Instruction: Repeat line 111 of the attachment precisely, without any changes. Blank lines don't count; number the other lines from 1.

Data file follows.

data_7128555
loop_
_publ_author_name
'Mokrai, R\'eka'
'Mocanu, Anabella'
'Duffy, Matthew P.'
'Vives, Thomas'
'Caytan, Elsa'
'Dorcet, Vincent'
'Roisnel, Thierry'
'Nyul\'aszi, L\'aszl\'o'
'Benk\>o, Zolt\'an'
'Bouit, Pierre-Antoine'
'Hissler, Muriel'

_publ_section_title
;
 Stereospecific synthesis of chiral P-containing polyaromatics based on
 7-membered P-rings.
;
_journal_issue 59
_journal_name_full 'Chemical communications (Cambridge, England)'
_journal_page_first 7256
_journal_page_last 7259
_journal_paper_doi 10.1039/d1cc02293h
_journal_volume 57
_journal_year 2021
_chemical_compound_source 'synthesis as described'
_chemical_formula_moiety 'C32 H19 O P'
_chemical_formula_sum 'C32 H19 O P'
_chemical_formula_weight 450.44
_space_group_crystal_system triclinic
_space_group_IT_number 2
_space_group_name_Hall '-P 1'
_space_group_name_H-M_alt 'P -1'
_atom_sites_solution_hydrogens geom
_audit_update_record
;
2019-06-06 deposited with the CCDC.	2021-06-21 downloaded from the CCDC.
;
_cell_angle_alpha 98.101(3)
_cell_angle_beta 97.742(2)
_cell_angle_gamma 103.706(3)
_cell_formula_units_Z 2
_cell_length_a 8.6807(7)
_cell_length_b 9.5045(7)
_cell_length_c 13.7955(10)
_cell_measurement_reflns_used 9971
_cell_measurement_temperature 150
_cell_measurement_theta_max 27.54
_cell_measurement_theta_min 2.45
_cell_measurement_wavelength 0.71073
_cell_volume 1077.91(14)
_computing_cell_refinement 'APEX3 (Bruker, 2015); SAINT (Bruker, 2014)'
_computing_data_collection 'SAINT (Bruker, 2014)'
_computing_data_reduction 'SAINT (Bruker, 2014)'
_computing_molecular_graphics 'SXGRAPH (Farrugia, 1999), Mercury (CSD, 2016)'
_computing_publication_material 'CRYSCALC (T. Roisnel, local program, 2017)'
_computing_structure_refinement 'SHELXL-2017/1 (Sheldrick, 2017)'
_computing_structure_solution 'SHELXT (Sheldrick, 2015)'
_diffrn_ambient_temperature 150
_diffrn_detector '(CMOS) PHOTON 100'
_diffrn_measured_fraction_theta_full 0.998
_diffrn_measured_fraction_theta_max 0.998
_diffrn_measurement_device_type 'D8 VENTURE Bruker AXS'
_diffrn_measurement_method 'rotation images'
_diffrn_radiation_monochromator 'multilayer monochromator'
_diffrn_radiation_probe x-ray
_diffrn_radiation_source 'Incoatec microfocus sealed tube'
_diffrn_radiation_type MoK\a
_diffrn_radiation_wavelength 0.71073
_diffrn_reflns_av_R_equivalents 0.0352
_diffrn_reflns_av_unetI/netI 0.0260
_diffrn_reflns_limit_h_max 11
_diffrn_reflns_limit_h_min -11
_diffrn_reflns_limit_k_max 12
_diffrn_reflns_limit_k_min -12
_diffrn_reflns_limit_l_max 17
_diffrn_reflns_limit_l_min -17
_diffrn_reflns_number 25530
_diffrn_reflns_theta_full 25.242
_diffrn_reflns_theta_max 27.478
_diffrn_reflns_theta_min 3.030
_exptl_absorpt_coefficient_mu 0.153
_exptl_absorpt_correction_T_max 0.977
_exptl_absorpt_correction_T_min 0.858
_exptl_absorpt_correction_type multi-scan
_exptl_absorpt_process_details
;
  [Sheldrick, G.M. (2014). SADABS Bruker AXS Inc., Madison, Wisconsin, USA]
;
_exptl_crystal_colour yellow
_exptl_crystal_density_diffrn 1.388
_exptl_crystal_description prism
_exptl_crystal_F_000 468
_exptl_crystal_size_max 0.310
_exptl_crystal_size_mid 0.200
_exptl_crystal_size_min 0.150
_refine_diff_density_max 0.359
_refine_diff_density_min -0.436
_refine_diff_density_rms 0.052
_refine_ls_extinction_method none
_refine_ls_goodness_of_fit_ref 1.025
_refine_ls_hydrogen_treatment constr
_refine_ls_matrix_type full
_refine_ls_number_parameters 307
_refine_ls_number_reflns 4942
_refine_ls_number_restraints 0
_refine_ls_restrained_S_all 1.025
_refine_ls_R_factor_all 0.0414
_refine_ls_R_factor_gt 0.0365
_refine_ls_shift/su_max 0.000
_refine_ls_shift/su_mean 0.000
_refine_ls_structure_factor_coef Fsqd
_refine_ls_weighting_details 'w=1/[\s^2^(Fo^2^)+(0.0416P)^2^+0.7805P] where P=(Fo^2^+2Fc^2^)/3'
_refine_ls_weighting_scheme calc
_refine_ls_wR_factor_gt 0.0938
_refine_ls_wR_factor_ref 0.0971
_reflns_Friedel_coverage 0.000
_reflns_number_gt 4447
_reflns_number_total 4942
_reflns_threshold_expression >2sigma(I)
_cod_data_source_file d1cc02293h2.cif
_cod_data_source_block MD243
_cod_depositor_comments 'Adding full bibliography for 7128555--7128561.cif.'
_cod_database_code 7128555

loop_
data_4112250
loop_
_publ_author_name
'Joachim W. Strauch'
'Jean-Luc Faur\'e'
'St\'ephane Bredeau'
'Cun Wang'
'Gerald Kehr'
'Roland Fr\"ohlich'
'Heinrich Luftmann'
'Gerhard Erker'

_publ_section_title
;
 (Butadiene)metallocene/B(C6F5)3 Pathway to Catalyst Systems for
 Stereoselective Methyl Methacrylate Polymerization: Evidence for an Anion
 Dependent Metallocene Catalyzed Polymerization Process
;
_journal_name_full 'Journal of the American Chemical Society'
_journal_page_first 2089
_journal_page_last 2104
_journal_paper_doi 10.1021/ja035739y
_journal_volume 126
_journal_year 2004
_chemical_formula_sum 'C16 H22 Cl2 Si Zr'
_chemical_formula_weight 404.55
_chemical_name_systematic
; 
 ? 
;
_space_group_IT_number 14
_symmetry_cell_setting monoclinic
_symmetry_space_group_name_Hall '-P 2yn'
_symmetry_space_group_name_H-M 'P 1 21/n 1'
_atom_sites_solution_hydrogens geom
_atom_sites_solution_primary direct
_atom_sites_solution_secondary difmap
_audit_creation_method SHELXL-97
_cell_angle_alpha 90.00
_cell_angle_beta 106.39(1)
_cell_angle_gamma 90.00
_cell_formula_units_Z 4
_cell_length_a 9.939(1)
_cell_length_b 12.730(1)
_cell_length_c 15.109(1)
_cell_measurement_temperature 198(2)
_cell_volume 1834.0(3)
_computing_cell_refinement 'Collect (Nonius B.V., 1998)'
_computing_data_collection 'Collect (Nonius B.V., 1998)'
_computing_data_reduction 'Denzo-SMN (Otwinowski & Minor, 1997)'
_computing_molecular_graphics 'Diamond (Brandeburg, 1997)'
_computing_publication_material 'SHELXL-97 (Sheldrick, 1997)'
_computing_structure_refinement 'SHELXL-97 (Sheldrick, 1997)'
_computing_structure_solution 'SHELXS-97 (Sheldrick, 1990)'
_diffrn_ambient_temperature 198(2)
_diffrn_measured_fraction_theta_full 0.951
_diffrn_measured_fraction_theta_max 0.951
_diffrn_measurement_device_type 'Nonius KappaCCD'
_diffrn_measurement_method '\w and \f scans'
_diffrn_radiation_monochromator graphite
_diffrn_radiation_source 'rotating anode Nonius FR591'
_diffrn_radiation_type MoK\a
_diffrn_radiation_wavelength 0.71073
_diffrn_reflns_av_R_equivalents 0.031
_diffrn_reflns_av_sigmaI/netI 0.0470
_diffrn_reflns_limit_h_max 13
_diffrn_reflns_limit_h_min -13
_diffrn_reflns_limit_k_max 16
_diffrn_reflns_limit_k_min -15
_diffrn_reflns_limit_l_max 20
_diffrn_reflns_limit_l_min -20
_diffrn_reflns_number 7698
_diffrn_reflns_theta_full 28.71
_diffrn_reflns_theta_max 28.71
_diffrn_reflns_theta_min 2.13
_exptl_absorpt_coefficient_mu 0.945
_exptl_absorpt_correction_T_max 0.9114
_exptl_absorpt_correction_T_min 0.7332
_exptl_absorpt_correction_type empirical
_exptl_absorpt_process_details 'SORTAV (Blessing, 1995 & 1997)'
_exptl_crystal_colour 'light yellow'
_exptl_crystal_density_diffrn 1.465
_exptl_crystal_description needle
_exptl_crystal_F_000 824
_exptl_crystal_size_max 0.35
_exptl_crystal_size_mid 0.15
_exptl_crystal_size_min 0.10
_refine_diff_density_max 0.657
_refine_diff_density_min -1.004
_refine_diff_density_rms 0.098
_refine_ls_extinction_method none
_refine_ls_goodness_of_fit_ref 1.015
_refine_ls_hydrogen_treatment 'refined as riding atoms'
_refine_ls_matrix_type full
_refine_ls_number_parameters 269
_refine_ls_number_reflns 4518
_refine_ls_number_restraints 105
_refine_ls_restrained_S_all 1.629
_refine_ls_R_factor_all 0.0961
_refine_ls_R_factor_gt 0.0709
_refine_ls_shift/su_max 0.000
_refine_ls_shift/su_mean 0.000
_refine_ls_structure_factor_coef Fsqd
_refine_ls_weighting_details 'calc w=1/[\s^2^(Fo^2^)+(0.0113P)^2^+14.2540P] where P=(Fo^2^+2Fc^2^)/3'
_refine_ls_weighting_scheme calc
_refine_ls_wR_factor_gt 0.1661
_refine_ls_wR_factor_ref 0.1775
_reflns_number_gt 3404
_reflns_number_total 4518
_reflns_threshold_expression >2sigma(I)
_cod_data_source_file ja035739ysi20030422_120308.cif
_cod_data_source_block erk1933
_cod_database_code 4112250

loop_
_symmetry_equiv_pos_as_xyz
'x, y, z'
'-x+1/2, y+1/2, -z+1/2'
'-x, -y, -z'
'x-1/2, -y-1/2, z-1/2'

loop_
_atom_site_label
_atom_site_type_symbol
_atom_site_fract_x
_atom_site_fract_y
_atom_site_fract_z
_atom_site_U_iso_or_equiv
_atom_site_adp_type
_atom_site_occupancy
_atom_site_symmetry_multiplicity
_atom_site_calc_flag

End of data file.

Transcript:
_refine_ls_shift/su_max 0.000